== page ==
The U.S. Department of Energy is looking for commercial developments just starting design that might qualify as High Performance Buildings (HPB) demonstration projects. Under a HPB research initiative, Steven Winter Associates is providing technical support and expertise to DOE to help identify and consult to commercial building project teams. The project clients should be willing to incorporate high-performance strategies such as energy and water conservation, resource-efficient materials, indoor air quality, recycled waste programs, state-of-the- art HVAC systems, fuel cells, photovoltaics or low-impact landscaping. SWA is currently consulting on three projects in different parts of the country. A public library in Chicago plans to incorporate green (grass) roof, recycled building materials, and extensive daylighting. A prototype office building for a major developer in Boston will have reusable/recyclable interior materials and finishes and advanced mechanical/electrical/plumbing systems with raised floor distribution. Finally, a mixed use commercial/residential building on a site in Arizona may incorporate PV panels, solar water heating, water harvesting and a water-source heat pump system. For more information contact Mike Crosbie at SWA.


Portland Oregon Plans Parade of Green Homes

The City of Portland recently announced the G/Rated, Buildings Suitable for All. This new program offers cash to Portland homeowners planning to remodel or build a house that incorporates green features. Participating homeowners can receive a $3,000 grant for a qualified house.

In exchange for the grant, the City seeks to create case studies -- photos, interviews and data -- to be shared with the community at large. And homeowners will be invited to participate in a Parade of Green Homes. Generally, G/Rated Homes improve on conventional houses by being:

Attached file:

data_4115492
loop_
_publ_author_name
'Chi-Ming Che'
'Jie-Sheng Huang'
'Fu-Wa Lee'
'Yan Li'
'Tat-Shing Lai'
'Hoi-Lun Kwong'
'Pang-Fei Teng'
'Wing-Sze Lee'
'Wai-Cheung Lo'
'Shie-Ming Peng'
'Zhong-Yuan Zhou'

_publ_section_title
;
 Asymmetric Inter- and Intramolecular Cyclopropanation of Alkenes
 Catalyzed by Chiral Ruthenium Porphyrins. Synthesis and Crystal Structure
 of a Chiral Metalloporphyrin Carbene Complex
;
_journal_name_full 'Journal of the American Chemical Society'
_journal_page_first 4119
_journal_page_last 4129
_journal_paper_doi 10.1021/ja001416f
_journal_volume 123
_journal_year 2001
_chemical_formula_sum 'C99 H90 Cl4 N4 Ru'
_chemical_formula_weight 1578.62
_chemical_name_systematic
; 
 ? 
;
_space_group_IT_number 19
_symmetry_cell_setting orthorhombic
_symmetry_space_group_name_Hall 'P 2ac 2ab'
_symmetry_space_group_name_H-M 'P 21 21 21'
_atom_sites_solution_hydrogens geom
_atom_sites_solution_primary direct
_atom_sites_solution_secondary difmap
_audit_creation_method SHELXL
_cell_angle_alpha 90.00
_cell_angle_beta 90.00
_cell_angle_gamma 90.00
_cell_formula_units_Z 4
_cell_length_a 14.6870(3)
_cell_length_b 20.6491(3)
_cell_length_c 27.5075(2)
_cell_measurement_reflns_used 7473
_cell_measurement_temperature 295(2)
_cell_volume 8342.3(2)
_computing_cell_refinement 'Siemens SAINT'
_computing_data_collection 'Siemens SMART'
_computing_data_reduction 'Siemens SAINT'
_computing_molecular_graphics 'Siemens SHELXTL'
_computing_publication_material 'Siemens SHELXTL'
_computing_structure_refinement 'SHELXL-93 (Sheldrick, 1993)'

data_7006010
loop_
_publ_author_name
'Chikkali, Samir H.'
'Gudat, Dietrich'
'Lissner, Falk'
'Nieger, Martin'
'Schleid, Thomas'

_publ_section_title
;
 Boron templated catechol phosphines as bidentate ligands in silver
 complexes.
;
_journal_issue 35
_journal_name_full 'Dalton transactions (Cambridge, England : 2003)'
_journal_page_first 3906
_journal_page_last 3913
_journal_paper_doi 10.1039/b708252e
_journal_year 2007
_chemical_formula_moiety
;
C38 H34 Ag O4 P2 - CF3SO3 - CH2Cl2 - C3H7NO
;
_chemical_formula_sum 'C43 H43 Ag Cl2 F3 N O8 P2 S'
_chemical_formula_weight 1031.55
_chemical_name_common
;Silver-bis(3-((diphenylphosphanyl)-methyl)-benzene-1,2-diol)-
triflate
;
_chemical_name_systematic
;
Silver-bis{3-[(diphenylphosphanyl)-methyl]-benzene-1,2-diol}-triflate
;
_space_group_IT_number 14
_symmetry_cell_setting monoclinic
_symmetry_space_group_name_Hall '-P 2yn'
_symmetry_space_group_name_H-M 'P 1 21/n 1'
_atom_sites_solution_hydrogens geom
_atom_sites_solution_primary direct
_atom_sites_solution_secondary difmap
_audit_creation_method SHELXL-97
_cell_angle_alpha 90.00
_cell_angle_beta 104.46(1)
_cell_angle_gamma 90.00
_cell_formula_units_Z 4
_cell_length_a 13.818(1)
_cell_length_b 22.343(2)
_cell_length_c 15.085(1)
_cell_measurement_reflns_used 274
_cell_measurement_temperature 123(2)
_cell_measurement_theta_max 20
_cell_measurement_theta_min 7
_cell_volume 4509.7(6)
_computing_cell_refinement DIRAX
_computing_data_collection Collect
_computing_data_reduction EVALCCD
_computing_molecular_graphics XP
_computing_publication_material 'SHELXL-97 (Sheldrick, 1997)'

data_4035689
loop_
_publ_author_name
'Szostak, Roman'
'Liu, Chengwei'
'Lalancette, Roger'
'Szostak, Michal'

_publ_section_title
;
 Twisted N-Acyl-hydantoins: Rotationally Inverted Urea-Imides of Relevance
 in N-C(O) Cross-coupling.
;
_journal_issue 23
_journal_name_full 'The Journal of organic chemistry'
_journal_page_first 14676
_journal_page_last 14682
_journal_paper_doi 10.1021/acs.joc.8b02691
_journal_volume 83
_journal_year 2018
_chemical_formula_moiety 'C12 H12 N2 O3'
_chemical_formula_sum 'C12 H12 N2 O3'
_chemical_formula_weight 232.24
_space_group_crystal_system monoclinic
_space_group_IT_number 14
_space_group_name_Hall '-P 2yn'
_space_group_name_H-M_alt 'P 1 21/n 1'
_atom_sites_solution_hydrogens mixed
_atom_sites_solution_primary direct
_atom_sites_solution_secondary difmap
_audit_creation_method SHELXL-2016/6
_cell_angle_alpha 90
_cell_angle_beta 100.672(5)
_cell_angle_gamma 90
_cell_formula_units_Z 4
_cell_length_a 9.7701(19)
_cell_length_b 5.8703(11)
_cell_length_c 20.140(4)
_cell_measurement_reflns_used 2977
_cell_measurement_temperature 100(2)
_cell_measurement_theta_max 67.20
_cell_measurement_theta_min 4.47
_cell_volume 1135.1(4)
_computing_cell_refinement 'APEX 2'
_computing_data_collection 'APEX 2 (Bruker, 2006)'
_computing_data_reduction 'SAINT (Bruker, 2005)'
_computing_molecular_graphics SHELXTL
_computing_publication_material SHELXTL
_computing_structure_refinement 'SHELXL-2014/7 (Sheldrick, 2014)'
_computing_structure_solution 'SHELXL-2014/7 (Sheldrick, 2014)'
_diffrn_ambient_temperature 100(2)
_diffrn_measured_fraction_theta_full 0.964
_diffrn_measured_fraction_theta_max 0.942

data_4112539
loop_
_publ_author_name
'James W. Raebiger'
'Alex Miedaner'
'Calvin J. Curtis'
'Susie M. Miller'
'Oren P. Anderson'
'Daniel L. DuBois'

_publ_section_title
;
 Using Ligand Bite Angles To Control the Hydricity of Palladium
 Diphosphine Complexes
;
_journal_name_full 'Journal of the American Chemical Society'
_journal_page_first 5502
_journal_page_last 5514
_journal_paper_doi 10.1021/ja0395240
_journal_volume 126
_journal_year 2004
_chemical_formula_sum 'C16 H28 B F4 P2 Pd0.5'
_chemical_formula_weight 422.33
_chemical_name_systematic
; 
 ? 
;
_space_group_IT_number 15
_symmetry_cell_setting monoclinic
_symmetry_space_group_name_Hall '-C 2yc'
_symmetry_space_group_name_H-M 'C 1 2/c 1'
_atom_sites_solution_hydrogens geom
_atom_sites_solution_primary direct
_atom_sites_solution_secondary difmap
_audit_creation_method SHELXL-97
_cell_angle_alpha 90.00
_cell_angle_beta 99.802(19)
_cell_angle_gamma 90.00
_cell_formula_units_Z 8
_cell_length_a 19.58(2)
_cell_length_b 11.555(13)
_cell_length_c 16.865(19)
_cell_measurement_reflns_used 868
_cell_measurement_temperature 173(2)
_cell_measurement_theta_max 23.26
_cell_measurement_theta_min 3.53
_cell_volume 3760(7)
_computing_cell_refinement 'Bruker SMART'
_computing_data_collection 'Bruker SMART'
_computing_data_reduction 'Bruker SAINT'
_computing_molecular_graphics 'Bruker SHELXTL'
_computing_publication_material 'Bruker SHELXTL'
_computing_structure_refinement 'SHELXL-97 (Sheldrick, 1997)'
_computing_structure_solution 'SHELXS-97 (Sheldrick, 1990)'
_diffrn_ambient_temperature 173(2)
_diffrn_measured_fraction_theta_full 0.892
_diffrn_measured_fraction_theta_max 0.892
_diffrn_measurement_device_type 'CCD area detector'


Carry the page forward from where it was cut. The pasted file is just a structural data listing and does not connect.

• Healthier and safer for families and construction/deconstruction workers
  • More comfortable year-round
  • More energy efficient and using renewable energy like solar
  • Longer-lived and more durable
  • Re-using materials, recycling and using recycled-content products
  • Space-efficient with plans that reduce energy and materials consumed
  • Better managing stormwater to protect streams and waterways
  • Using less domestic water, sometimes capturing rain water
  • Safer and more water efficient landscaping
  • Less reliance on cars for transportation.

For more information, contact Jill Kolek or Mike O'Brien at the City of Portland, Office of Sustainable Development.


Green Residential Tower Rises in Lower Manhattan

The Battery Park City Authority (BPCA) recently selected Albanese Development Corporation to develop a green high-rise residential building in lower Manhattan. The project will rise 27 stories and contain 262 luxury apartments covering 337,000 square feet of floor area.

The building will include many innovative features including building integrated photovoltaics that will generate five percent of the building's electricity, a CFC-free HVAC system that provides enhanced indoor air quality to each unit, water reclamation system, building materials free of formaldehyde and VOCs and building materials containing a high recycled-content or made from rapidly renewable resources.

BPCA plans five more projects, two of which have gone to bid. All the projects will conform with BPCA's green guidelines.


HVAC Specifications Promote High Quality, Energy Saving Installations

When air conditioners and heat pumps are installed the difference between a high-quality installation and typical one can be as much as 35 percent. That's not cost, it's the greater efficiency obtained by proper sizing, installation and maintenance. Exactly what constitutes a high-quality installation used to be a matter of some debate, so the Consortium for Energy Efficiency (CEE) developed the Specification of Energy-Efficient Installation and Maintenance for Residential HVAC Systems, which is available free on their web site as a PDF file.